Atsu’s Love for Christmas in Ghana

Atsu’s Love for Christmas in Ghana

Eleven-year-old Atsu wakes up early; he can barely contain his excitement because today is the day he has been waiting for all year! Santa and presents are not on his mind – no, these do not occur to him. Instead, he is excited today because he knows there will be a feast! He thinks about grilled chicken, jollof rice, waakye (rice and beans), dodo, and suya. Yummy! Atsu jumps out of bed and dashes to the kitchen at full speed, almost tripping on his baby sister in the hallway. Before we tell you what Atsu finds and how he enjoys his Christmas, let’s take you on a culinary journey to a Christmas feast in Ghana, West Africa.

In Ghana, food plays a crucial role in celebrations. Joy and merry making are not complete with nothing to eat or drink. Imagine Christmas with no food, bland, right? Yes, we think so too!

On Christmas morning, most families come together to prepare different sumptuous meals that keep children, friends, and neighbors drooling. Anyone within a reasonable distance can smell the aroma from the rich spices emanating from the kitchens. A typical Ghanaian Mama loves ginger, garlic, onions, green spices with a host of hot peppers that add flavor and a whole lot of heat. Chicken and meats are marinated then grilled or deep-fried to a delicious brown crisp; stews are made with lots of tomatoes; rice is stir-fried, and pastries are baked to perfection. Then, after a few hours of laughter, love, and hard work, the home chefs emerge with a feast for all! The table has so much food, including jollof rice, grilled chicken, goat stew, waakye, lightsoup, and pastry rolls.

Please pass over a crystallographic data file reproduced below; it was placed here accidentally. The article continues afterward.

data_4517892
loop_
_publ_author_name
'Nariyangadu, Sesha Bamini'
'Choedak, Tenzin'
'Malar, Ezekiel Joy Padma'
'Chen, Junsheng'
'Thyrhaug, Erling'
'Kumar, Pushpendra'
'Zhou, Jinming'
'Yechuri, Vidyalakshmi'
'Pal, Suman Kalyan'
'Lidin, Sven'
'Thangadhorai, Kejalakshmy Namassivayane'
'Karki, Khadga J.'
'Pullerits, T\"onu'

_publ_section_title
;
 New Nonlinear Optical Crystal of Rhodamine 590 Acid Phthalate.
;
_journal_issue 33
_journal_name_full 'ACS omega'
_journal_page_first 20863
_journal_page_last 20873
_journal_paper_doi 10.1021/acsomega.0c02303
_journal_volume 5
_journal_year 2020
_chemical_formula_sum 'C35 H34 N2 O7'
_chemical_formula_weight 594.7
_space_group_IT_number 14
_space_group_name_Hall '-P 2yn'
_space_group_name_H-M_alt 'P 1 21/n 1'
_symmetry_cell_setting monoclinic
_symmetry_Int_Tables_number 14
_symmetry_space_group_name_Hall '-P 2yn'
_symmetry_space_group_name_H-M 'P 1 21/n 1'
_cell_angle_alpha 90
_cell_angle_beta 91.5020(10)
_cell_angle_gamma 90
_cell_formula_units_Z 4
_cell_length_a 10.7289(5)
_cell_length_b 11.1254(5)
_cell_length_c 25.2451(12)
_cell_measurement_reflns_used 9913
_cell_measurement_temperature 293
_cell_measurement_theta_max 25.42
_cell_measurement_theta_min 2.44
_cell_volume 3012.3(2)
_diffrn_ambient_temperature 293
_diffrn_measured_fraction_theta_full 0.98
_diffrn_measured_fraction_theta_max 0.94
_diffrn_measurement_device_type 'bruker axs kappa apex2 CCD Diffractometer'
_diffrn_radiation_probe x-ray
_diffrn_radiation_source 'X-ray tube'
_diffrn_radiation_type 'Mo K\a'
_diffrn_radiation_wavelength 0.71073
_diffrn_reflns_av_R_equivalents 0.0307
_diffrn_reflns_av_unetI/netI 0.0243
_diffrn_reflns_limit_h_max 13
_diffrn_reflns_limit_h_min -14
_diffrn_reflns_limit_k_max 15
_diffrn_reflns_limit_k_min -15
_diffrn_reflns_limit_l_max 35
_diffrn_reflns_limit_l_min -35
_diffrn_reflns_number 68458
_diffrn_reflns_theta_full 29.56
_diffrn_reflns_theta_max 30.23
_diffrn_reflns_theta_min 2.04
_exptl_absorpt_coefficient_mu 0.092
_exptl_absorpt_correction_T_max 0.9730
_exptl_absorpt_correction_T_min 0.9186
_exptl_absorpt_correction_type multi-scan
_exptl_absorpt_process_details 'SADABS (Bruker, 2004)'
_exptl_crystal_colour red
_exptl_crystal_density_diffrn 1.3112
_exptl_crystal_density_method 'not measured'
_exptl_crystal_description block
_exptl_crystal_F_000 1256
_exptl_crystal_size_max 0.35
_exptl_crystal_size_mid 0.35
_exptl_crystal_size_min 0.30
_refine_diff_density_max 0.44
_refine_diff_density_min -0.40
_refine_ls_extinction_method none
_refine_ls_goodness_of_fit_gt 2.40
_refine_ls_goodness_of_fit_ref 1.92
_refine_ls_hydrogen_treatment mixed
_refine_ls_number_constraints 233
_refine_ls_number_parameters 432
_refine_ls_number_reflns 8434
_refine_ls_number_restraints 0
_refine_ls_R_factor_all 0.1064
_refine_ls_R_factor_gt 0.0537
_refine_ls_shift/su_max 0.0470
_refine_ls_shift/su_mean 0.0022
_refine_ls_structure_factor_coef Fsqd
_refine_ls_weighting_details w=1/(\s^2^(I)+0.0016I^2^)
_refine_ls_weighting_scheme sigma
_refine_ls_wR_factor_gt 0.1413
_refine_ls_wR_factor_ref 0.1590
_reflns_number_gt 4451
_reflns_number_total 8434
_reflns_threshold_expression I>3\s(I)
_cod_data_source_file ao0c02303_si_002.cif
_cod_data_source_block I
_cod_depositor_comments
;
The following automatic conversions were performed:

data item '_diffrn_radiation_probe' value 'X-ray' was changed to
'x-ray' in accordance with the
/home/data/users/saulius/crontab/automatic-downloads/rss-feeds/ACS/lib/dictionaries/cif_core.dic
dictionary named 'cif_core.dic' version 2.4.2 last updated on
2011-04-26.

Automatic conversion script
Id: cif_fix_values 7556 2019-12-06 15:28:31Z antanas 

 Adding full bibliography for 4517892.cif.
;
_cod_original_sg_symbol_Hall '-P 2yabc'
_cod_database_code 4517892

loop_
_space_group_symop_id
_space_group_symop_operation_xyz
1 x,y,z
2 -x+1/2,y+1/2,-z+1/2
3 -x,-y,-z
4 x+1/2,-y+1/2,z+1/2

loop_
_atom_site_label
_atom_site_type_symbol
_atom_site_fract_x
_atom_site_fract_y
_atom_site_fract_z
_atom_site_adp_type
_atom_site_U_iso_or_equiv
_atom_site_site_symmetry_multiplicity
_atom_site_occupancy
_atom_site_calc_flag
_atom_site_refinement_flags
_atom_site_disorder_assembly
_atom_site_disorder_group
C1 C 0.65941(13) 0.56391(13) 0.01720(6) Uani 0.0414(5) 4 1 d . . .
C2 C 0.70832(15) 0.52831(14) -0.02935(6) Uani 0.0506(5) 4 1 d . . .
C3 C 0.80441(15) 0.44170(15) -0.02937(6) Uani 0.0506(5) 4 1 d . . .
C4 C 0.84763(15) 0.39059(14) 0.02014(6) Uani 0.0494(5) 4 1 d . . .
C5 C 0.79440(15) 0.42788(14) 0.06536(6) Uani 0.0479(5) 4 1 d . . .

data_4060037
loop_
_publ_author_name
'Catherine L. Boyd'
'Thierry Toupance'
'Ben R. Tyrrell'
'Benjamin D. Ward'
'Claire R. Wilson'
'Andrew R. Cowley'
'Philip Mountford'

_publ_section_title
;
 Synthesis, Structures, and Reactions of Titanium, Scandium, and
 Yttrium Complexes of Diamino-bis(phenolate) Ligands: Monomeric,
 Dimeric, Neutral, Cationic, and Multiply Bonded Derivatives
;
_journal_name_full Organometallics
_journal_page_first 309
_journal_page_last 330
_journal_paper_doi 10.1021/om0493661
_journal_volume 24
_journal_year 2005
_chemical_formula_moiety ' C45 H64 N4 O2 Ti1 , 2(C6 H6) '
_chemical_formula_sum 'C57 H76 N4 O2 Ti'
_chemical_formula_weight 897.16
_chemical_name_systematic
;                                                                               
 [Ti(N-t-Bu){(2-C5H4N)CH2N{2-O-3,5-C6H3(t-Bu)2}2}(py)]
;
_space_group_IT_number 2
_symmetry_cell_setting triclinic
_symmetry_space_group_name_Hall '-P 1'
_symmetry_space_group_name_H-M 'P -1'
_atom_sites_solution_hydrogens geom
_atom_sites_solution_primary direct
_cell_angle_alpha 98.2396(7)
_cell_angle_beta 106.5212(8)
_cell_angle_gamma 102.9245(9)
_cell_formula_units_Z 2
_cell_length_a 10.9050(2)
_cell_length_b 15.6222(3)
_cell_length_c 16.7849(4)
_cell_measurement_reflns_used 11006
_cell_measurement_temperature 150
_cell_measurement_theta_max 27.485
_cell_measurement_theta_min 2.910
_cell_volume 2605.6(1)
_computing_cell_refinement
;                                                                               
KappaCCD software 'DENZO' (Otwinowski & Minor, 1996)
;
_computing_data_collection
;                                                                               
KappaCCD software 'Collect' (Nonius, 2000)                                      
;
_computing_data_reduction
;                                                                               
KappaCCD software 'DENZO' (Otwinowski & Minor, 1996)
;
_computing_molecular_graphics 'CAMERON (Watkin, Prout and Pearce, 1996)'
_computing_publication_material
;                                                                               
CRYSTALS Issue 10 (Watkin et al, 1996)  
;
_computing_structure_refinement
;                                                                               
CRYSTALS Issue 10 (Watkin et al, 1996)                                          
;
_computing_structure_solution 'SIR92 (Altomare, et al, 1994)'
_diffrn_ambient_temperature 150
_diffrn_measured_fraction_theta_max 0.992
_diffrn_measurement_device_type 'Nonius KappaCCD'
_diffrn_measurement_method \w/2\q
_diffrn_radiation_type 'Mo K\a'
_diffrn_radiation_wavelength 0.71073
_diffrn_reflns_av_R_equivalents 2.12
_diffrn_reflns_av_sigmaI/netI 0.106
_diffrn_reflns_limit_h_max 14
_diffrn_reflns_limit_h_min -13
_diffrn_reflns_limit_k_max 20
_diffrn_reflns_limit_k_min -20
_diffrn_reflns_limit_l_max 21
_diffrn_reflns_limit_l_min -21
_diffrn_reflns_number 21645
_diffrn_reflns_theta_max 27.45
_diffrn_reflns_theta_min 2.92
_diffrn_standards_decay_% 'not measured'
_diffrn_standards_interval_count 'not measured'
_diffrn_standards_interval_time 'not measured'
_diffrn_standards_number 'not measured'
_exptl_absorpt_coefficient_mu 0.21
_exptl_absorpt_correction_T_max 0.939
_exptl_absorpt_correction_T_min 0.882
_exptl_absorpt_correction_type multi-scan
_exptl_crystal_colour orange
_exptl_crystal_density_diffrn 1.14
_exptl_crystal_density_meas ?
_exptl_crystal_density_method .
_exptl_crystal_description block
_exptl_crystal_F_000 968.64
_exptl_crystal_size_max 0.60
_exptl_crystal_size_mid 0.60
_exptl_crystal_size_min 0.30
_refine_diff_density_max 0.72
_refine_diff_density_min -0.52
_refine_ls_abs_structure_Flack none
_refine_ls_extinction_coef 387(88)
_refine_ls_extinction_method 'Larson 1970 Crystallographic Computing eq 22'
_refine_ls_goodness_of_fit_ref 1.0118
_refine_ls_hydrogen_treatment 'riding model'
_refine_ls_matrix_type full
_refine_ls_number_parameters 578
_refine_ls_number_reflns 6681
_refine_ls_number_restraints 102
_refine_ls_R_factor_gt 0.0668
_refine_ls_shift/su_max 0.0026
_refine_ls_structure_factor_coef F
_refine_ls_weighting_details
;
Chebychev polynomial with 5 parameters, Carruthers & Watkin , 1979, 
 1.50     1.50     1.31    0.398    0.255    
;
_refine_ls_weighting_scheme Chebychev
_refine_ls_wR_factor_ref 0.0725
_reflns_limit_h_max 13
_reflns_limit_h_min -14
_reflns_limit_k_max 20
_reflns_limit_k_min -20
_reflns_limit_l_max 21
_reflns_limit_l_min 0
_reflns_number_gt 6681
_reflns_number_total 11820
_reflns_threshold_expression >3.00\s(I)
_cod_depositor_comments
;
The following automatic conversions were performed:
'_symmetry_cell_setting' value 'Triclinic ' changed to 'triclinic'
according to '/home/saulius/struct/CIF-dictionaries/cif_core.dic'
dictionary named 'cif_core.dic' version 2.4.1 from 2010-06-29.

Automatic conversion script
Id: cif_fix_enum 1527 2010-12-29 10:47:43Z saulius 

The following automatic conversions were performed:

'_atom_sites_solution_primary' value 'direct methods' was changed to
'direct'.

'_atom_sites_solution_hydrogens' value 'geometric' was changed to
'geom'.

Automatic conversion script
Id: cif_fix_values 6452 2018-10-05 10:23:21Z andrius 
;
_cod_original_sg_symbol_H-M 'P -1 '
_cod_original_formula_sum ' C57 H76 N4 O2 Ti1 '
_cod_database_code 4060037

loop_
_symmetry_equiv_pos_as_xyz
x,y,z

After missing his baby sister by inches as he hurried to the kitchen, Atsu bumps into his mother, helping grandma and two aunties blend spices, chop meats, and prep the feast. Pots stand on all four burners, and there is not a space in sight on the countertops. To his delight, his mother gives him a few helpings of food that’s ready instead of the regular maize porridge (Ekoegbemi) for breakfast.

Atsu’s family always celebrates Christmas at his grandparent’s home with uncles, aunties, cousins, and neighbors. Later in the day, when the food is ready and served, everyone takes their place at the table. Grandma sits at the head of the table, makes a few jokes as everyone settles in, then says a gratitude prayer for the year’s blessings and for grandpa who passed a few years ago. Once grandma finishes, the chatter and laughter immediately begin. They pass around the food, adults help serve young children, and the bigger kids pour drinks. Atsu knows that grandma’s Christmas jollof rice and grilled chicken is always amazing. He fills his plate with as much as he can fit in it. After gobbling the first few spoons and tearing through the well-spiced chicken, he sighs and whispers, “evivintor,” which means very lovely in Ghana’s Ewe language, showing appreciation for the food with a nod and broad smile. Everyone laughed!

Later that afternoon, satisfied and rested, Atsu leaves the adults at home to join his friends in the neighborhood soccer field for a good game. They share stories of the Christmas foods they’d eaten, what they loved best, and how they plan to eat more when they return later that evening. Then, the game begins; Atsu kicks the ball hard towards his opponent’s post, running fast, hoping to score a goal.

Like Atsu, we hope you have a wonderful holiday season filled with all your favorite things!

Back to blog